The presentations were made, and upper management was excited, but there was still no way to fund these individually. I sat down with the division director and a couple of program officers, and it was just a matter of expanding the vision. What I've done my whole career since Caltech was to integrate multiple-technique measurements of crustal dynamics and structure, so that was the idea here, to combine all of these things. You had GPS measuring the dynamics and seismic measuring the structure. There was also drilling in the San Andreas Fault. If you were going to look at the dynamics of North America, you needed to see what was happening in the Fault. Drilling into the Fault to see the physics was important. Also, NASA had this incredible technique called InSAR, interferometric synthetic aperture radar, which had been around for a long time. But the first time they used it, they saw these V shapes in the ocean surface, and it turned out these were actually the ripples coming from submarines underwater, which were not normally seen. NASA had this great technique, but there was, I think, a lot of reluctance from the DOD to allow this into civilian hands. We were trying to figure out how to propose InSAR in a safe way acceptable to the DOD, so that was the fourth part of this presentation.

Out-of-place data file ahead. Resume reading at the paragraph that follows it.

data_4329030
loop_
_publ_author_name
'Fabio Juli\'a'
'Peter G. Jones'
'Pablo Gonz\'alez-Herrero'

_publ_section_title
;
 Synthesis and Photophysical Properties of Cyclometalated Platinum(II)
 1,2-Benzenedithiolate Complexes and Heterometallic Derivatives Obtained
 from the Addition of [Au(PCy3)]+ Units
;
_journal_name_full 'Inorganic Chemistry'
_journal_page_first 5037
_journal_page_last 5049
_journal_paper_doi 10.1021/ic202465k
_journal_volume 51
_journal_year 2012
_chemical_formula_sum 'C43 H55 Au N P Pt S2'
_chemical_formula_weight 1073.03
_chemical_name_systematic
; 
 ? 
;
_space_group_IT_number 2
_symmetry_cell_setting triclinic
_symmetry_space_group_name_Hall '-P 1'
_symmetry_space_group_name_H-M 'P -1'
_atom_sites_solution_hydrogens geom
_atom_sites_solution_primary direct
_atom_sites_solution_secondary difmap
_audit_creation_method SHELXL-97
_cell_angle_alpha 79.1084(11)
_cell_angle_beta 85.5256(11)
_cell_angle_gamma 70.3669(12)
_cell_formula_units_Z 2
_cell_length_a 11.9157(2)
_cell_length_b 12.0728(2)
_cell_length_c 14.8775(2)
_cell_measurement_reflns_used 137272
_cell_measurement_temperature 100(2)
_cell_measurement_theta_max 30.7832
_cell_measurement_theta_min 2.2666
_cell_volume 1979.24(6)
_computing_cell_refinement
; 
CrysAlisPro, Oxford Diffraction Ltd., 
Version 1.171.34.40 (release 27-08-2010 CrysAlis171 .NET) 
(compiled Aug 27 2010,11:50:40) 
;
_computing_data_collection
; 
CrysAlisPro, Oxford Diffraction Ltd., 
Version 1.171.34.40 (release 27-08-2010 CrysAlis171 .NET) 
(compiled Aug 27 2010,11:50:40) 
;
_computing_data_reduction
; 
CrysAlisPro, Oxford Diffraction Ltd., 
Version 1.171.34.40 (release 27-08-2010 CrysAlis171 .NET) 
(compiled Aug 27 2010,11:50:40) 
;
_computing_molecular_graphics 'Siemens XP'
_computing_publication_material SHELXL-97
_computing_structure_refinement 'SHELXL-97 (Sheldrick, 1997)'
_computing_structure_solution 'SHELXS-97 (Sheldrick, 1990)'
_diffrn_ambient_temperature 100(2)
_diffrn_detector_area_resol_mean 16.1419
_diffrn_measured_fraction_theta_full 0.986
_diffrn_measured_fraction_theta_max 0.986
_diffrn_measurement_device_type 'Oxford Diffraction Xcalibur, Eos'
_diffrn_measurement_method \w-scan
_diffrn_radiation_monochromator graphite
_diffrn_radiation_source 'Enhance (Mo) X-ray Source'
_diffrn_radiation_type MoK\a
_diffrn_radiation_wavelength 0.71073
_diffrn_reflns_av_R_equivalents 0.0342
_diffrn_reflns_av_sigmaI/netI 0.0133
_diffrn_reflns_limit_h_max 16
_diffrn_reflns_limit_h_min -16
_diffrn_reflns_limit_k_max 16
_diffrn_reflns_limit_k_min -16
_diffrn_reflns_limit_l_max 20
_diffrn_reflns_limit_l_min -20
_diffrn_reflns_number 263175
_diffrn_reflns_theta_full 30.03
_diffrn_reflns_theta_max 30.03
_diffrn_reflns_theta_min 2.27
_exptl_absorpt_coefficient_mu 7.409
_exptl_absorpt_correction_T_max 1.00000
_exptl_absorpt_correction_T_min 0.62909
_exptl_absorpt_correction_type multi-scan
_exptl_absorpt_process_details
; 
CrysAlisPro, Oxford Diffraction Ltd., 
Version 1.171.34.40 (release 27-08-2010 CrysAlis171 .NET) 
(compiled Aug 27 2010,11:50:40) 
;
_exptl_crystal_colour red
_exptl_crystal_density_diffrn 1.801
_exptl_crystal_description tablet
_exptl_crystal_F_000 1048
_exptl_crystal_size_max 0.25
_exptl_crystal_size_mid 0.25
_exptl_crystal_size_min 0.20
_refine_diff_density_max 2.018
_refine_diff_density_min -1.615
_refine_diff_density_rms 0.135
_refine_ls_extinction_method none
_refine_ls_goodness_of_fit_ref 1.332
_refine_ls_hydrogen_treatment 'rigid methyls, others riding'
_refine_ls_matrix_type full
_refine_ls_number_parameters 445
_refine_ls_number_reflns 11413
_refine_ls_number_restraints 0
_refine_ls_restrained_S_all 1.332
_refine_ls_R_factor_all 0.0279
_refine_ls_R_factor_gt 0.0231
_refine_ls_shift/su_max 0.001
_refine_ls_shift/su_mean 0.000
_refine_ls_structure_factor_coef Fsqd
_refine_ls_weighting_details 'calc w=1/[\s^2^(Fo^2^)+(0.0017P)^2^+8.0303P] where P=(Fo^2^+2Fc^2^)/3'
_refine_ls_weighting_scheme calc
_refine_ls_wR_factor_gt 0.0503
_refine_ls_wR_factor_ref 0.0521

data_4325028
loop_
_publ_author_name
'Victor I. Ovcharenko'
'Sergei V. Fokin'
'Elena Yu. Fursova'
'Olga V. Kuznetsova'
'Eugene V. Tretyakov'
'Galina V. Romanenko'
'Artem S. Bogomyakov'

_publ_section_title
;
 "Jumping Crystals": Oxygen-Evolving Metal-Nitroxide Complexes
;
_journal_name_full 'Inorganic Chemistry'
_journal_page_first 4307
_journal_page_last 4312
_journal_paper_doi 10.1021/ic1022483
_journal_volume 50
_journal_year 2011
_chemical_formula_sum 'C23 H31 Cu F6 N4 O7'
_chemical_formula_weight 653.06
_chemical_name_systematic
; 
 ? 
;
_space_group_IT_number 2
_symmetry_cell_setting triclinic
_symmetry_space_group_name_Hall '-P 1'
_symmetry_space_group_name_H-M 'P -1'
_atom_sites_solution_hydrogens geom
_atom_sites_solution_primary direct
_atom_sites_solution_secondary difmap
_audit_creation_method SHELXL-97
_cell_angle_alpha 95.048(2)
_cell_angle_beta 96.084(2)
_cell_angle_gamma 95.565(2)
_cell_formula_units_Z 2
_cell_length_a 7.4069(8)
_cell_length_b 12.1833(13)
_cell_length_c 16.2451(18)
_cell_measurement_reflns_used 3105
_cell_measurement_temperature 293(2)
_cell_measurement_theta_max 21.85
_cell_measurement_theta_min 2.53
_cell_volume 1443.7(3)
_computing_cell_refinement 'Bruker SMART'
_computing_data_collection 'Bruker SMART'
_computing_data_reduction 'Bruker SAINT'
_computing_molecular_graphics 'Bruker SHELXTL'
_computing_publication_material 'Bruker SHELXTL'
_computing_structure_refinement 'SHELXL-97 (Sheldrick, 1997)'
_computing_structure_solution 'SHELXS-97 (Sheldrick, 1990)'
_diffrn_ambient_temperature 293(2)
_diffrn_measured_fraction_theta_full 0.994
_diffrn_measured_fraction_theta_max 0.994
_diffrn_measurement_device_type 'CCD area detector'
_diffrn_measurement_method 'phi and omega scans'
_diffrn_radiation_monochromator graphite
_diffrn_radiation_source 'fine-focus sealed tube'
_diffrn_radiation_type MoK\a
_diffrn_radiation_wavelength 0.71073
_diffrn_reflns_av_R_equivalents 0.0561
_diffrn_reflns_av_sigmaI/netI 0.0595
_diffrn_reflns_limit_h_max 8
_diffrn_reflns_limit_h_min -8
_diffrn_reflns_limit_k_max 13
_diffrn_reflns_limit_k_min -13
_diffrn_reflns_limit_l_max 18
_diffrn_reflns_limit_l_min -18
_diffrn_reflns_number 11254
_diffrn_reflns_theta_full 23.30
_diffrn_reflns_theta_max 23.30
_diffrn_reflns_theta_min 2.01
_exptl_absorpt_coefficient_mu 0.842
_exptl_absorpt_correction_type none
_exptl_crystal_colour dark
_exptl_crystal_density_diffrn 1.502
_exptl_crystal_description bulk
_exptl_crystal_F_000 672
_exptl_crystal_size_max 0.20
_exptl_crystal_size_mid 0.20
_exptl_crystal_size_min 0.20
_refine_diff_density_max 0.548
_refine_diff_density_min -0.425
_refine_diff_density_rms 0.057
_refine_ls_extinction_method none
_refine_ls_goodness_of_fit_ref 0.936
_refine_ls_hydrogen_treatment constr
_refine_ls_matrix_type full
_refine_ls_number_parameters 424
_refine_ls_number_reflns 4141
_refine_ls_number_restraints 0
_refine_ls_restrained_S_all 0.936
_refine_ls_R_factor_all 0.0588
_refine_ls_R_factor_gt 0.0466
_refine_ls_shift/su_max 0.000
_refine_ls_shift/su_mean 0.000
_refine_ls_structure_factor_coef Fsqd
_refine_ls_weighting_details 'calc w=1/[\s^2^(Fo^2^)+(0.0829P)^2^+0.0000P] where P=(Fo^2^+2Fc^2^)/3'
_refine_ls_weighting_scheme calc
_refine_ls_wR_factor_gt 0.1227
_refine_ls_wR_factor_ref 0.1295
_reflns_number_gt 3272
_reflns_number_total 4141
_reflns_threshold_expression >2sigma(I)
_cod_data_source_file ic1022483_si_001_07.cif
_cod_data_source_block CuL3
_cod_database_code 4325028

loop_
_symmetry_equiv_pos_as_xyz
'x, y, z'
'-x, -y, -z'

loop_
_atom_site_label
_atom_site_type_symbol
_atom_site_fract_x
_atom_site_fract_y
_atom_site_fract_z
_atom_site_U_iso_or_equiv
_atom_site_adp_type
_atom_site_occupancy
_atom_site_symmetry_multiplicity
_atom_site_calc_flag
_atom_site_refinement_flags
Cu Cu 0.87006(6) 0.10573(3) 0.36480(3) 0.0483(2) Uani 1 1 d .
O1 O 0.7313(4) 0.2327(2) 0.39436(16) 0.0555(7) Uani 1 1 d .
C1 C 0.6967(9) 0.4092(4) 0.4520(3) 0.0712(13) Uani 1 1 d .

We combined these four things into a single package that basically had the vision of combined techniques to look at the dynamics and structure of the North American continent. The combined vision was an appropriate size for a Major Research Equipment proposal. I coined the name EarthScope, which everybody liked.

An MRE proposal is unusual in that it is submitted from inside NSF. I wrote the proposal with input from the community, organized the community, made the presentations to upper management and to the National Science Board, and was successful in getting EarthScope as a top priority in the NSF budget proposal to Congress. This was about a two-year process. That's how it got started.

ZIERLER: From its inception, what was the envisioned timeframe of Earthscope? Was it envisioned to be a bounded, discrete project? Or would it be ongoing indefinitely?

WHITCOMB: There are two answers to that. NSF wanted these things to be bounded. They didn't want them to go on indefinitely because they wanted to use the money for something else eventually. It was decided it would be appropriate as a 15-year project. The seismic array would move across the United States and Alaska over the 15-year period. The GPS instrumentation would be installed in a semi-permanent way, but we'd have to figure out ways to support that ultimately, after 15 years. The InSAR never got off the ground until just recently because either NASA or DOD stopped it. Now, NASA has a project that will be InSAR for earth science called NISAR. It is a cooperation with India, who will jointly support it, and is scheduled for a 2023 launch date. The initial idea for EarthScope was that it would take 15 years to basically complete the plan, and that 15 years would be a natural breaking or pausing point.